Title: The Art of Vanishing
Author: Resmiranda
Rating: PG-13
Characters: Sango-centric; MirSan, Kohaku
Summary: Never again will he return home; Miroku, Sango, and the ghost between them.

"Sorrow is no longer the islands, but the sea."
-- Nicholas Wolterstorff, Lament for a Son

The Art of Vanishing

She wrestled him free, begged for his life, kindled him again, and he never ever betrayed her, not until the final breath she hadn't prepared for and didn't see coming.

She found him by the riverside. She doesn't even bother to wash, so when she stumbles back into her ghost village, her skeleton home, Miroku thinks it is she who is mortally wounded.

"It's not mine," she says numbly.

He can't even speak, just hugs her gory body close. His relief is like water on her tongue, drowning her words.

"That demon must have been a fierce one," he finally says when he finds his voice.

And in a way, he is right.

. . .

She is five, and the air is thick with dying.

Scared and alone, she huddles behind the sturdy wooden walls of her home, but the strength of the timbers gives her no comfort. Inside the walls her mother splits and spills like rotted fruit.

Sango curls inward, crouching in shadow of the hut while all around the late afternoon sun gleams golden, and presses her little hands to her belly, as though that could stop the screams that slice through the air and hook ragged talons in her tender flesh, as though the created could knit the creator back together.

She breaks apart in the long shades of evening.

When her aunt finally finds her, Sango has dried her tears and splashed her face with cold water, because she doesn't cry, and she certainly doesn't cry over nothing, which is what her mother is now: nothing. Gone. Empty. No soft white hands, no gentle eyes, no giggles or gentle scoldings, no sweet smell, no cool fingers against a fever, no love to hold her up. Her mother is now nothing. Sango can tell it's nothing because there is a hole in her where her mother used to be, and nothing is what a hole is made of.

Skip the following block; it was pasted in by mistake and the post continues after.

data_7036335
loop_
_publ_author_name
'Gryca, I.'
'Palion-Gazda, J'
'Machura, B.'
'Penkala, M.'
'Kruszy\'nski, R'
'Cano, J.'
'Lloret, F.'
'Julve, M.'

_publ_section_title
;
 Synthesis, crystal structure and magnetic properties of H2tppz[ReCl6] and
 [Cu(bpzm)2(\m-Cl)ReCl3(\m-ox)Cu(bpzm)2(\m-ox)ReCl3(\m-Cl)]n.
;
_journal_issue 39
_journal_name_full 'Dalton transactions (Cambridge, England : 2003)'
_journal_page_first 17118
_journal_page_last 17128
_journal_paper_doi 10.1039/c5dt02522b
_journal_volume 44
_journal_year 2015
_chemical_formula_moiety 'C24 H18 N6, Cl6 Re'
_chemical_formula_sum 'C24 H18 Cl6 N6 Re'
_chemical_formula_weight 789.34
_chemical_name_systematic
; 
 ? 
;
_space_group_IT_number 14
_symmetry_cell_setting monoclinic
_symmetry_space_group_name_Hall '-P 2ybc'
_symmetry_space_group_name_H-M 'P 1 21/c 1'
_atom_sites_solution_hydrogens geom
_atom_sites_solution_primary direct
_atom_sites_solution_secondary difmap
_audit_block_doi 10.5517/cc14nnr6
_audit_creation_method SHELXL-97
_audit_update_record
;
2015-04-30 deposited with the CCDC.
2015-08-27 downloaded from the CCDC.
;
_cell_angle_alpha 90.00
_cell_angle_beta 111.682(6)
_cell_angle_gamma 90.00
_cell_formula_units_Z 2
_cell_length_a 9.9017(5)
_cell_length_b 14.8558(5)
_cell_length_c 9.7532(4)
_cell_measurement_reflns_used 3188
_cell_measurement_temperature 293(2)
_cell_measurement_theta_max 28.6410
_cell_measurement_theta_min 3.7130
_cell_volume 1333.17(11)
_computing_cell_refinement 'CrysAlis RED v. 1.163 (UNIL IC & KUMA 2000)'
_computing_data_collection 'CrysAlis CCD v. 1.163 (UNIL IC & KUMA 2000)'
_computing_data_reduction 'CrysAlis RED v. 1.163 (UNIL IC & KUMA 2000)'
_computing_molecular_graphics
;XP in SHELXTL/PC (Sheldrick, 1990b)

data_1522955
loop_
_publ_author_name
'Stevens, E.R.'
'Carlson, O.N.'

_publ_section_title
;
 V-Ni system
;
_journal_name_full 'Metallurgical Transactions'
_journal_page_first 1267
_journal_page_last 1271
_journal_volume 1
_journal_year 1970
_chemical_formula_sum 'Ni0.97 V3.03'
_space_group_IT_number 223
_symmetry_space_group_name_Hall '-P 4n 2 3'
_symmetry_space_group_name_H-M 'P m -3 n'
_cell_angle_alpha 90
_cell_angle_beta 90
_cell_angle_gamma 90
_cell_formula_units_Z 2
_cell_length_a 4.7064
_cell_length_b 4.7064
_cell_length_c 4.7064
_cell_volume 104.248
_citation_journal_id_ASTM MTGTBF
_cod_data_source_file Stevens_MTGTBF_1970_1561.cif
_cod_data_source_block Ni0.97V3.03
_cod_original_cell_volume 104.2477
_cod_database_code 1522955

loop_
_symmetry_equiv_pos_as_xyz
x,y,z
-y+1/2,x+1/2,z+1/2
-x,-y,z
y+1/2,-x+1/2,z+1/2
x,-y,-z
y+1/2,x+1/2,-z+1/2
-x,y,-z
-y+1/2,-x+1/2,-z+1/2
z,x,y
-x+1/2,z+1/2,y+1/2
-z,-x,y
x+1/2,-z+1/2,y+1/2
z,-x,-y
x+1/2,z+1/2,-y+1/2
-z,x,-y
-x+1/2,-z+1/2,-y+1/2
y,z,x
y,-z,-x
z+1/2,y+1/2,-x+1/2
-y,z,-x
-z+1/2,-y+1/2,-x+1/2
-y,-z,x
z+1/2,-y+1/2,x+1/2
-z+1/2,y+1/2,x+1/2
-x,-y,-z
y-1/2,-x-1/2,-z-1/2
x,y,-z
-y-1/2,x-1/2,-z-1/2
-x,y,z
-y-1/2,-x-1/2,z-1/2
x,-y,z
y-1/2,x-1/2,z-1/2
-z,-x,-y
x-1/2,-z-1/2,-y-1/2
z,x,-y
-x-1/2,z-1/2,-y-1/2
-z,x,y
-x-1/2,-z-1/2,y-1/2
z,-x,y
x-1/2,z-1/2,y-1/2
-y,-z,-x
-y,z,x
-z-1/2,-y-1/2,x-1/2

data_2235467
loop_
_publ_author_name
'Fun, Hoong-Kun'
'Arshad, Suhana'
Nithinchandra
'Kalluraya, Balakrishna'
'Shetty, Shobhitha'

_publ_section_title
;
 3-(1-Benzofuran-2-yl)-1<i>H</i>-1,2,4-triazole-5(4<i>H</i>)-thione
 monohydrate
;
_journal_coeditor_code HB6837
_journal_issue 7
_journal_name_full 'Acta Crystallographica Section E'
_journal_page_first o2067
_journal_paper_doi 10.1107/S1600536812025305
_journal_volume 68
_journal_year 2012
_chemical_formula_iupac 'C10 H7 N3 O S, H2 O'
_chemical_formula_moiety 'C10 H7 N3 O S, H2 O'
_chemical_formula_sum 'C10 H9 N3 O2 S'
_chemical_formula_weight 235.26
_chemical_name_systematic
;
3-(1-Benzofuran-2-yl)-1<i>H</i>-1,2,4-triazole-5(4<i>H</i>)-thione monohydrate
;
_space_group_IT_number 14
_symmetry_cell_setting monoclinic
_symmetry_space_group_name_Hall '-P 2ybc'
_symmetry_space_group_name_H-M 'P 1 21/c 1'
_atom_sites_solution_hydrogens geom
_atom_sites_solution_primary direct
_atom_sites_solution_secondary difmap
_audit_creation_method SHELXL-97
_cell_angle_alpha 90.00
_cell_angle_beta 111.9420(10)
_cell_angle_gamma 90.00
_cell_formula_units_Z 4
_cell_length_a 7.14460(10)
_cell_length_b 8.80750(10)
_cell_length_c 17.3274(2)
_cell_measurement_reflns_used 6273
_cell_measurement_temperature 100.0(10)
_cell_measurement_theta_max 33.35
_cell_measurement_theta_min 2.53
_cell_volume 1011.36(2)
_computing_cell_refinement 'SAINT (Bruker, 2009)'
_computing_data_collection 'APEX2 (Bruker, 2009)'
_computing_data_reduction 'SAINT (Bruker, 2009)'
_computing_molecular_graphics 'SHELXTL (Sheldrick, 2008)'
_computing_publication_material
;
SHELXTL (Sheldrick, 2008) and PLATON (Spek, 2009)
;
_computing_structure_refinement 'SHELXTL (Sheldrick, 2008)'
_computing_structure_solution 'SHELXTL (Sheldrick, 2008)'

When they lay her new baby brother in her waiting, cradling arms, she feels something.

A kindling, a spark, a catch, and she is warm once more. Little brother, little warm something burns against the emptiness and chill. Little brother, little fire to guide her home.

. . .

Her ghost village is cold, and its high walls like the walls of a prison. For all she wanted to return there, she is not at home again.

Restless, she can't settle, and Miroku seems to take this well. They pack their few belongings and leave, to wander again. Her roots are naked and bare, her heart is as dust.

Sango drifts. Miroku strives to follow.

. . .

She is eight, and he is three. He is in the yard, patiently building little mounds of mud, and she is pulling the wings from a dragonfly in the shadow of her home. She wonders mistily if it cries.

She is meticulous, and the gauze of its wings crumbles in her hands, sticks to the whorled skin of her fingertips. Absently she wipes her hands on her skirt, and imagines one day slaying real dragons.

"Aneue," her little brother says, one of his favorite words, calling her to him.

Sango strolls in his direction, thinking with only token annoyance of the mess she will have to clean up after he has finished in the mud. She draws up along side him, and peers down.